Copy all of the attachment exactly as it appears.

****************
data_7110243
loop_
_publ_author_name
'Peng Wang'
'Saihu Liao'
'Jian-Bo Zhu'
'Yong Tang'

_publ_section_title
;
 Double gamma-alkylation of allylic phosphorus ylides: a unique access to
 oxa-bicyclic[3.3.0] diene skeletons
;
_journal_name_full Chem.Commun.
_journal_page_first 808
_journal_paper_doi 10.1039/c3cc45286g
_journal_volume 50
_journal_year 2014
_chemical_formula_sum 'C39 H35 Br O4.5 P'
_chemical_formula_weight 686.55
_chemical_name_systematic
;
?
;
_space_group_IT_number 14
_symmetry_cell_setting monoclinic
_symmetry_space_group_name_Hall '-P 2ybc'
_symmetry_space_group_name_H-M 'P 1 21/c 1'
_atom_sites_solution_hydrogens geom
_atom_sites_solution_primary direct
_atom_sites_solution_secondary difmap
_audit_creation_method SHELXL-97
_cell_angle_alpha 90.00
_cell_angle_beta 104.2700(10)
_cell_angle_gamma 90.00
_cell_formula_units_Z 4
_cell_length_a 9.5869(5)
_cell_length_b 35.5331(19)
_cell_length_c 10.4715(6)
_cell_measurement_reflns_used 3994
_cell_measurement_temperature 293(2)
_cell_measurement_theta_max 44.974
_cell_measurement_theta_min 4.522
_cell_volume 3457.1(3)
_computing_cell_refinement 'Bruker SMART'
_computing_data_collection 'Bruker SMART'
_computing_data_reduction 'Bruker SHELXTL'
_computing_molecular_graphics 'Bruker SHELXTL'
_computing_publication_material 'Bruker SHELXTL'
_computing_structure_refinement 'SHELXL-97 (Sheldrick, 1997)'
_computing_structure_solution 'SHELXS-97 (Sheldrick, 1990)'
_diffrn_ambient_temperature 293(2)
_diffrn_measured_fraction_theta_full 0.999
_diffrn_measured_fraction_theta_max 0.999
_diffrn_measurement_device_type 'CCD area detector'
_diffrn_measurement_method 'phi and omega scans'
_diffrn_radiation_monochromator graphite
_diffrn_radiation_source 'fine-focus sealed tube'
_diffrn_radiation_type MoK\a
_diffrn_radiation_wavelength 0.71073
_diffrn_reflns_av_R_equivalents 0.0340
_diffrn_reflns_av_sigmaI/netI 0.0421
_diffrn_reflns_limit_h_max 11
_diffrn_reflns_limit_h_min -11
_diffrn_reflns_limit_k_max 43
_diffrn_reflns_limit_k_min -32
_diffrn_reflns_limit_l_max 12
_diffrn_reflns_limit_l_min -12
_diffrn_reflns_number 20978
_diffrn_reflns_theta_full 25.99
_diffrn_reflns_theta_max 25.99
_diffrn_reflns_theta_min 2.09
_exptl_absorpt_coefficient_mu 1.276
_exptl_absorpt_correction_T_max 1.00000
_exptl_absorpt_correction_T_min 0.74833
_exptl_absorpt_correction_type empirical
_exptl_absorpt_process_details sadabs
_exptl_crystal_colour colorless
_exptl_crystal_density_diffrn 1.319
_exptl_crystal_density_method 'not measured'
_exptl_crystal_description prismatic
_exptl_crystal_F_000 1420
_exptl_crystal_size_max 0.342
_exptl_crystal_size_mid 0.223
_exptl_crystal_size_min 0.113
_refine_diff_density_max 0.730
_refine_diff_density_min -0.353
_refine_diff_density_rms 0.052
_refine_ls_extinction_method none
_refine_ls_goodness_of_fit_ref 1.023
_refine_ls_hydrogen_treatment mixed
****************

data_7110243
loop_
_publ_author_name
'Peng Wang'
'Saihu Liao'
'Jian-Bo Zhu'
'Yong Tang'

_publ_section_title
;
 Double gamma-alkylation of allylic phosphorus ylides: a unique access to
 oxa-bicyclic[3.3.0] diene skeletons
;
_journal_name_full Chem.Commun.
_journal_page_first 808
_journal_paper_doi 10.1039/c3cc45286g
_journal_volume 50
_journal_year 2014
_chemical_formula_sum 'C39 H35 Br O4.5 P'
_chemical_formula_weight 686.55
_chemical_name_systematic
;
?
;
_space_group_IT_number 14
_symmetry_cell_setting monoclinic
_symmetry_space_group_name_Hall '-P 2ybc'
_symmetry_space_group_name_H-M 'P 1 21/c 1'
_atom_sites_solution_hydrogens geom
_atom_sites_solution_primary direct
_atom_sites_solution_secondary difmap
_audit_creation_method SHELXL-97
_cell_angle_alpha 90.00
_cell_angle_beta 104.2700(10)
_cell_angle_gamma 90.00
_cell_formula_units_Z 4
_cell_length_a 9.5869(5)
_cell_length_b 35.5331(19)
_cell_length_c 10.4715(6)
_cell_measurement_reflns_used 3994
_cell_measurement_temperature 293(2)
_cell_measurement_theta_max 44.974
_cell_measurement_theta_min 4.522
_cell_volume 3457.1(3)
_computing_cell_refinement 'Bruker SMART'
_computing_data_collection 'Bruker SMART'
_computing_data_reduction 'Bruker SHELXTL'
_computing_molecular_graphics 'Bruker SHELXTL'
_computing_publication_material 'Bruker SHELXTL'
_computing_structure_refinement 'SHELXL-97 (Sheldrick, 1997)'
_computing_structure_solution 'SHELXS-97 (Sheldrick, 1990)'
_diffrn_ambient_temperature 293(2)
_diffrn_measured_fraction_theta_full 0.999
_diffrn_measured_fraction_theta_max 0.999
_diffrn_measurement_device_type 'CCD area detector'
_diffrn_measurement_method 'phi and omega scans'
_diffrn_radiation_monochromator graphite
_diffrn_radiation_source 'fine-focus sealed tube'
_diffrn_radiation_type MoK\a
_diffrn_radiation_wavelength 0.71073
_diffrn_reflns_av_R_equivalents 0.0340
_diffrn_reflns_av_sigmaI/netI 0.0421
_diffrn_reflns_limit_h_max 11
_diffrn_reflns_limit_h_min -11
_diffrn_reflns_limit_k_max 43
_diffrn_reflns_limit_k_min -32
_diffrn_reflns_limit_l_max 12
_diffrn_reflns_limit_l_min -12
_diffrn_reflns_number 20978
_diffrn_reflns_theta_full 25.99
_diffrn_reflns_theta_max 25.99
_diffrn_reflns_theta_min 2.09
_exptl_absorpt_coefficient_mu 1.276
_exptl_absorpt_correction_T_max 1.00000
_exptl_absorpt_correction_T_min 0.74833
_exptl_absorpt_correction_type empirical
_exptl_absorpt_process_details sadabs
_exptl_crystal_colour colorless
_exptl_crystal_density_diffrn 1.319
_exptl_crystal_density_method 'not measured'
_exptl_crystal_description prismatic
_exptl_crystal_F_000 1420
_exptl_crystal_size_max 0.342
_exptl_crystal_size_mid 0.223
_exptl_crystal_size_min 0.113
_refine_diff_density_max 0.730
_refine_diff_density_min -0.353
_refine_diff_density_rms 0.052
_refine_ls_extinction_method none
_refine_ls_goodness_of_fit_ref 1.023
_refine_ls_hydrogen_treatment mixed